Pharmacy professor Vincent Tam and Engineering professor Michael Nikolaou work in opposite sides of campus. But their collaboration puts them on the same page in the quest to develop a better drug development process.
"Many bacterial have quite a resistance to available antibiotics," said Tam, associate professor in the department of clinical sciences and administration at the College of Pharmacy's Texas Medical Center campus. "In the clinic we are seeing bacteria that are resistant to practically all antibiotics we have in a pharmacy. So, we are really running into a potential health crisis where we are at risk of returning to a pre-antibiotic era."
One key in the process of developing drugs is finding the correct dosing regimen that makes the drug effective. There are thousands of possibilities. Tam and Nikolaou have developed a computational model that predicts effective dosage treatments, eliminating perhaps years from the drug development process.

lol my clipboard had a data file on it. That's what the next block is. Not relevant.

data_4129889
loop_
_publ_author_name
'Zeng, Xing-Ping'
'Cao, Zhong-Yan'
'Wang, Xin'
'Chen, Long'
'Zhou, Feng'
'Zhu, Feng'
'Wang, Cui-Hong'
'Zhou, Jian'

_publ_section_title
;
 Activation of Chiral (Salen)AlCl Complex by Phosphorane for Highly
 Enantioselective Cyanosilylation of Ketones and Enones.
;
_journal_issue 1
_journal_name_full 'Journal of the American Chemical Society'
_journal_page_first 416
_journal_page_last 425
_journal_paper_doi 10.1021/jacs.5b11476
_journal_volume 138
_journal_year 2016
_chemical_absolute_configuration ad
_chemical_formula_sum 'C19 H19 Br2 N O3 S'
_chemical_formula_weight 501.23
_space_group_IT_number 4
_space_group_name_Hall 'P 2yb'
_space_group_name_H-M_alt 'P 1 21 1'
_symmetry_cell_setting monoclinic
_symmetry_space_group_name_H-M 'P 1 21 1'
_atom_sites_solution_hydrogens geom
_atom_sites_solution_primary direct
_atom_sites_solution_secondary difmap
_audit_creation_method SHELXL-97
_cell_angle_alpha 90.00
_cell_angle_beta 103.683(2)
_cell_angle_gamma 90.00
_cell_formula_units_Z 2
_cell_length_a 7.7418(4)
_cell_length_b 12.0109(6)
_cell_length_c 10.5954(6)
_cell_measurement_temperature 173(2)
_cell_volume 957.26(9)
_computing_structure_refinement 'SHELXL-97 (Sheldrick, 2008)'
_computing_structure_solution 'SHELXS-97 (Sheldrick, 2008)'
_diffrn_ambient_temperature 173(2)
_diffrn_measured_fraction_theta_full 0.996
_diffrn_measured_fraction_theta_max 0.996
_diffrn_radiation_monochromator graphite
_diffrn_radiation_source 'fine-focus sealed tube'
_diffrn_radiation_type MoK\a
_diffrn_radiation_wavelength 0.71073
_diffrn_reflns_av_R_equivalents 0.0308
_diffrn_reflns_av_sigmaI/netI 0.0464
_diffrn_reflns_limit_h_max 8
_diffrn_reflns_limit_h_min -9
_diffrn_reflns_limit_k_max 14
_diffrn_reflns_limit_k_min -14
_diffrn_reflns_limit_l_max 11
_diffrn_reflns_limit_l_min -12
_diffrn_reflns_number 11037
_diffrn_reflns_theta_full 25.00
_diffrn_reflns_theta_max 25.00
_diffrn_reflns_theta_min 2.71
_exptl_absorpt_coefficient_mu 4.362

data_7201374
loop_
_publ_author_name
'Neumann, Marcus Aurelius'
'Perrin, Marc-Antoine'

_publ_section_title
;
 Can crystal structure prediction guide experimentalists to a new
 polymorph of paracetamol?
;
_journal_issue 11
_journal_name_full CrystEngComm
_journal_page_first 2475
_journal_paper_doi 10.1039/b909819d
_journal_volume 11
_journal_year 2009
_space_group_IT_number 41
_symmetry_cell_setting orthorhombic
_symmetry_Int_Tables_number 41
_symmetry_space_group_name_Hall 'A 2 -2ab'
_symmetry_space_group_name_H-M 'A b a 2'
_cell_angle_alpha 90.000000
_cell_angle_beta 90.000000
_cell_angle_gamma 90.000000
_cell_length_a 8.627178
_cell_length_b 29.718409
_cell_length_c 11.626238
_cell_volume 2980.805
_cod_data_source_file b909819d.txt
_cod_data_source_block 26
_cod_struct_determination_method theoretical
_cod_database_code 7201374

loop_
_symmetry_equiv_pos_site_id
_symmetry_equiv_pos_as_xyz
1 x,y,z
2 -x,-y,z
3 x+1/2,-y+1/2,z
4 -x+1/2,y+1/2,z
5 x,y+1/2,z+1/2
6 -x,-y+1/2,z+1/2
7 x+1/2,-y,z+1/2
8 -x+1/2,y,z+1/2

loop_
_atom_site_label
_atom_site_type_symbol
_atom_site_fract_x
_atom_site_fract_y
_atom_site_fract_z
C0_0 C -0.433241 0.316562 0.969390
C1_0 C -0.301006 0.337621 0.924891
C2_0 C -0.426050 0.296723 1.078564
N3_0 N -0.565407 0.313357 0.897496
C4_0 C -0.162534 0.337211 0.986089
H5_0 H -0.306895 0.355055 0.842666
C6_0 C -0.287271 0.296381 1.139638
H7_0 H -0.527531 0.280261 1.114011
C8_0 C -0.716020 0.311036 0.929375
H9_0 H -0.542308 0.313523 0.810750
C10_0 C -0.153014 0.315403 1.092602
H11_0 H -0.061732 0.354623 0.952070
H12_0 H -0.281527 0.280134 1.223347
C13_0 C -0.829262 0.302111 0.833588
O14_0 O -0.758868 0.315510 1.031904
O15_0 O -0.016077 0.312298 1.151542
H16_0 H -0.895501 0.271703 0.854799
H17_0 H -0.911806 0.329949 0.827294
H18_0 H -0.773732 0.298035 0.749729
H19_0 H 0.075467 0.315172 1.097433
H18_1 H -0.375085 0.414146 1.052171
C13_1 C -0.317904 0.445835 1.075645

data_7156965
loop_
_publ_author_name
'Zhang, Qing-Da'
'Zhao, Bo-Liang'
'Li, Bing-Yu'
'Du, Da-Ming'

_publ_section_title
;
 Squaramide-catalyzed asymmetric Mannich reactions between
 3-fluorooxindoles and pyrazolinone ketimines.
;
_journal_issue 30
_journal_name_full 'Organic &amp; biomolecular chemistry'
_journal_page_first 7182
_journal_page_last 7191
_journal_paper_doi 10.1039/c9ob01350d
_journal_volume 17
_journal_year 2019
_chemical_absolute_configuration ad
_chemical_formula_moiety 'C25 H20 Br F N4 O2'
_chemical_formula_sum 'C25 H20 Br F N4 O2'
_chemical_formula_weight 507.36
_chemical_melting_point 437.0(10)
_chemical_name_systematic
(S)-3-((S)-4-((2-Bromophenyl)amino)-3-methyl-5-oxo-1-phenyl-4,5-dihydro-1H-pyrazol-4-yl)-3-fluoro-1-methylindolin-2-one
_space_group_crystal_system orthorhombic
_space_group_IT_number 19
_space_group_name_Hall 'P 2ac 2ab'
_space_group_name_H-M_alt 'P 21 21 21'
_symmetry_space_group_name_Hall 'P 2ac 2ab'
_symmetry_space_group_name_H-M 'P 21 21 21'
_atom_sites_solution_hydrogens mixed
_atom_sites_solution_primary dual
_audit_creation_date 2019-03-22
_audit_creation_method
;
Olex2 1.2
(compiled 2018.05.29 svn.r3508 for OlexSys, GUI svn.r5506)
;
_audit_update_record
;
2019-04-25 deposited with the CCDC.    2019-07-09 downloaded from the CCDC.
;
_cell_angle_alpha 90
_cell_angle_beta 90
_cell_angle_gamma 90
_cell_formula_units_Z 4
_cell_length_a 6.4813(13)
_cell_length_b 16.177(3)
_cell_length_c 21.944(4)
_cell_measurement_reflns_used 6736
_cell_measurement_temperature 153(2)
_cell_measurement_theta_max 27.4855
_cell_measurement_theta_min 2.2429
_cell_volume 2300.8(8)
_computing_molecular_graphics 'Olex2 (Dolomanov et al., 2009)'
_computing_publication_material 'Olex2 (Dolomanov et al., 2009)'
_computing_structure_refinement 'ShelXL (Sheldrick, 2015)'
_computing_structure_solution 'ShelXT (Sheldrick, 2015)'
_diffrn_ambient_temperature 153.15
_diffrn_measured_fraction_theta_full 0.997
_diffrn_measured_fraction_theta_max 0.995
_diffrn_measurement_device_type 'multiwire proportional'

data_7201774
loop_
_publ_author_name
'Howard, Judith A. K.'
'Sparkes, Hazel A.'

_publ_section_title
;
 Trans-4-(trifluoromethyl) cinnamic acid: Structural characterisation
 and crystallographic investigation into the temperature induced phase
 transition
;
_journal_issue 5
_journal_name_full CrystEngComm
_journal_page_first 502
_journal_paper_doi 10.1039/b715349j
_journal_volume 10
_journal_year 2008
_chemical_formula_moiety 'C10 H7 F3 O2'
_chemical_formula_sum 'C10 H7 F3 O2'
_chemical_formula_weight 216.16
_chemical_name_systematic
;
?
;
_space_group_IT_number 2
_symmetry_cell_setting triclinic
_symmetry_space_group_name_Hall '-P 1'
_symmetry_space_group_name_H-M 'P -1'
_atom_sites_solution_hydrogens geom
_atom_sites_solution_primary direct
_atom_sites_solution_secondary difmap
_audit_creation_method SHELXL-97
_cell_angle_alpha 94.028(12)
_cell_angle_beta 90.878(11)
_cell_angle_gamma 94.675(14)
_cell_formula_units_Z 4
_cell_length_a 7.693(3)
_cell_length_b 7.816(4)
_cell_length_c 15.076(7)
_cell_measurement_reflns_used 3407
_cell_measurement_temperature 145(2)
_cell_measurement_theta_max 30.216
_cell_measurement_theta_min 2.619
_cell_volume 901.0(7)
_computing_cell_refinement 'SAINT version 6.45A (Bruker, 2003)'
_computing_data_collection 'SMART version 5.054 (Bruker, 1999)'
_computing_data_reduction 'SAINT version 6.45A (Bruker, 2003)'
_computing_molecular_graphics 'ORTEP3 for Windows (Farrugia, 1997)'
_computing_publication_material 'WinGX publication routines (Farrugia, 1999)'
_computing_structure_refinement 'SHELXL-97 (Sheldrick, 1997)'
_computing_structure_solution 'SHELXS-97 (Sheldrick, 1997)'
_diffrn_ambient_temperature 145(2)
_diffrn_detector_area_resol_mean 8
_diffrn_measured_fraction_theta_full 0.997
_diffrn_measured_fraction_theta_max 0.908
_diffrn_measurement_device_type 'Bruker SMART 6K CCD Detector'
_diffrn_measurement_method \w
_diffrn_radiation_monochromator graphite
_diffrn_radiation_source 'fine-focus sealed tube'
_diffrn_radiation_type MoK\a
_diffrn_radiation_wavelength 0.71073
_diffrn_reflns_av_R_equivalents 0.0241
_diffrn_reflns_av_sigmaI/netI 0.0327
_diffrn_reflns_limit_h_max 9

"Instead of evaluating 5,000, 10,000 dosing regimens, we can narrow it down to three, five or 10 regimens, dramatically improving our efficiency in moving forward," he said.
Nikolaou, a professor of chemical and biomolecular engineering, says drug companies are especially eager for this kind of research, particularly in light of the expiration of patents for many blockbuster drugs.
"By using what we've developed you can avoid going into dead ends or missing promising leads," he said.
The next step for their collaboration is working on a model to predict the effectiveness of combinations of drugs benefiting those with immune systems compromised by tuberculosis, HIV and AIDS.
"If our model can improve what the physician can predict in terms of having seen the preliminary results, then our methods will be very useful," Nikolaou said.
Computational models for new antibiotics are part of what's happening at the University of Houston. I'm Marisa Ramirez.
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